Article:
Am I liable for the transferred secondary mortgage used to purchase a home that foreclosed?

UPDATED: Oct 27, 2011

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Am I liable for the transferred secondary mortgage used to purchase a home that foreclosed?

I bought a home with an 80/20 mortgage and it was foreclosed on 2 years ago. The secondary mortgage was transferred to a collector and has since been put on my credit report as a “collection account” scheduled to continue on record for another 2 years. Because my state iis an anti-deficiency state, am I still liable for this even though I foreclosed? The letter I received today from the collector says I have 30 days to dispute the debt or else they will consider it valid.

Asked on October 27, 2011 under Real Estate Law, Arizona


FreeAdvice Contributing Attorney / FreeAdvice Contributing Attorney

Answered 11 years ago | Contributor

From what you have written, it appears that the second loan secured by a second trust deed on the home that was foreclosed upon was a purchase money loan as part of the 80/20 initial purchase. If so, and due to the fact that your state has antideficiency laws regarding purchase money loans, their should be no recourse (obligation) owed to you regarding the second loan.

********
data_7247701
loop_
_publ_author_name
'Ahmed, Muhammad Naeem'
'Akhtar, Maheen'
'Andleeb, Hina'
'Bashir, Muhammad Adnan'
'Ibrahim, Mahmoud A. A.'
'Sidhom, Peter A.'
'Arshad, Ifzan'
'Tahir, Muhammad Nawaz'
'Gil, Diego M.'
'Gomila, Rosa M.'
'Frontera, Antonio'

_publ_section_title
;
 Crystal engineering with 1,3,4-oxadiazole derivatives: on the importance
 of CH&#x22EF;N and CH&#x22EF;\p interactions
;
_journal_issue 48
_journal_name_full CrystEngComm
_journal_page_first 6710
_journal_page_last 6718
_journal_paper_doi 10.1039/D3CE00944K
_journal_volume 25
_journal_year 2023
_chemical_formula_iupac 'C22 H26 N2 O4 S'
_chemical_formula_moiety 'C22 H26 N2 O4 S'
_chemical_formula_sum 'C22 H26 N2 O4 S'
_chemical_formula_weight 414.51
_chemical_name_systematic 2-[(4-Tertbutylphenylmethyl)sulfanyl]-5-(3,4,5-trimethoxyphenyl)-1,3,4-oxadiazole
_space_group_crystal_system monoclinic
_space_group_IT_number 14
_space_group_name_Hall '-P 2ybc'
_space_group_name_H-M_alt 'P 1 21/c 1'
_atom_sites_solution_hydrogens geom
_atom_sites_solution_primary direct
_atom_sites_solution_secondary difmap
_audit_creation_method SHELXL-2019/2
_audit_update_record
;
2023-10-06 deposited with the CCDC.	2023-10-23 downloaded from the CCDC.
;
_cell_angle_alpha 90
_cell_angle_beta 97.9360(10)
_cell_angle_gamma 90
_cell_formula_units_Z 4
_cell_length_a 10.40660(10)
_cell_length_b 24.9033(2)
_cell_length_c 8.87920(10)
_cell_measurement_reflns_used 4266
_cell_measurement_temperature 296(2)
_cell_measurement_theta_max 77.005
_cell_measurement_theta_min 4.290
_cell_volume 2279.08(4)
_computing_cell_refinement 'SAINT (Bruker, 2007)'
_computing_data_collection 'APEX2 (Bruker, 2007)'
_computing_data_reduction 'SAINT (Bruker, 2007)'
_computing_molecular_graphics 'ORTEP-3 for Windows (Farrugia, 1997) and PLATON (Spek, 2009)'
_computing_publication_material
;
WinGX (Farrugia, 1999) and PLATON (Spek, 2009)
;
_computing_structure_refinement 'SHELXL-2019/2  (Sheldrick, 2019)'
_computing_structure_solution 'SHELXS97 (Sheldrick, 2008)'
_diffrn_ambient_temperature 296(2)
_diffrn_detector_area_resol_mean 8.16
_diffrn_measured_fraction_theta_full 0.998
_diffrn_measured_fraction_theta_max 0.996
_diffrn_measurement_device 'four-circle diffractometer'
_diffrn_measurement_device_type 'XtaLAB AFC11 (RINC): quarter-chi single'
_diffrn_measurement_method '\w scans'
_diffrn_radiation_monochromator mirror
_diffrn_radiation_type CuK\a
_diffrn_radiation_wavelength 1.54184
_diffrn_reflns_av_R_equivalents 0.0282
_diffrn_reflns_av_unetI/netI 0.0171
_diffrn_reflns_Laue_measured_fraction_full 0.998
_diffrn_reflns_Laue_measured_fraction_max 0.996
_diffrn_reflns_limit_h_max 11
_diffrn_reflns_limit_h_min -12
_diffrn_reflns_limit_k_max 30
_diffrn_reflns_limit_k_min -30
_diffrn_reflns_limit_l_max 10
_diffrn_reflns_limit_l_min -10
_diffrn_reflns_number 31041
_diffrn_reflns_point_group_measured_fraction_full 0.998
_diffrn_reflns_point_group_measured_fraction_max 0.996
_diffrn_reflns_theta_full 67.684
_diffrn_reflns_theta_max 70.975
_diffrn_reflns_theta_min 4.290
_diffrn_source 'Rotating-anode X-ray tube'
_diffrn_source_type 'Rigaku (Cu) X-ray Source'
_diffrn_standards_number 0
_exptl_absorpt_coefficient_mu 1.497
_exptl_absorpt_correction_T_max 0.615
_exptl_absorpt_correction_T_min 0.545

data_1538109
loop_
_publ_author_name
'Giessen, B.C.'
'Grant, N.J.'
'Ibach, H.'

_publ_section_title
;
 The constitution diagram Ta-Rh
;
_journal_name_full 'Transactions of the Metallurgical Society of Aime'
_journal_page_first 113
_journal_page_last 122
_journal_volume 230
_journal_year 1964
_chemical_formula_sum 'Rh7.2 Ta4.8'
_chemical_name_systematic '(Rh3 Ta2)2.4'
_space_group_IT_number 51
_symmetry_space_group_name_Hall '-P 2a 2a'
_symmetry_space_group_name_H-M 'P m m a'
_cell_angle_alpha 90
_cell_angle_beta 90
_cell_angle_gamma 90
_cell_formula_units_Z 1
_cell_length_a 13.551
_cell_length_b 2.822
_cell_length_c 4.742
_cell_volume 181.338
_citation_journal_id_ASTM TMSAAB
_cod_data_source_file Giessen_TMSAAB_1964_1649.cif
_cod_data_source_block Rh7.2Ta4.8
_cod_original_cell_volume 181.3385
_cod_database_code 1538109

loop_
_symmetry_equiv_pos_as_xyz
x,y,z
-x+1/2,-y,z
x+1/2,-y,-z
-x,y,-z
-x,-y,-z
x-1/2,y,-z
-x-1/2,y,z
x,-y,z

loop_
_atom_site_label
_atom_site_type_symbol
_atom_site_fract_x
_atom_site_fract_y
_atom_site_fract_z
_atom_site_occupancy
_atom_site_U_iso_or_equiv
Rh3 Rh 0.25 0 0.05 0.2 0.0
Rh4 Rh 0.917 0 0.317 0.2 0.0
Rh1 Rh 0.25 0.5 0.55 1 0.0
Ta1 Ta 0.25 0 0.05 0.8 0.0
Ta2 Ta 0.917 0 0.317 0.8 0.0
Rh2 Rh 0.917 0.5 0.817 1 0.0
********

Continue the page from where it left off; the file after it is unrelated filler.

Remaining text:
I would write the third party collection company what I have written and advise it that the pursuit of you further could subject it to unfair debt collection practices.

You should also consult with a real estate attorney about the question that you have written about.

Good luck.

IMPORTANT NOTICE: The Answer(s) provided above are for general information only. The attorney providing the answer was not serving as the attorney for the person submitting the question or in any attorney-client relationship with such person. Laws may vary from state to state, and sometimes change. Tiny variations in the facts, or a fact not set forth in a question, often can change a legal outcome or an attorney's conclusion. Although has verified the attorney was admitted to practice law in at least one jurisdiction, he or she may not be authorized to practice law in the jurisdiction referred to in the question, nor is he or she necessarily experienced in the area of the law involved. Unlike the information in the Answer(s) above, upon which you should NOT rely, for personal advice you can rely upon we suggest you retain an attorney to represent you.

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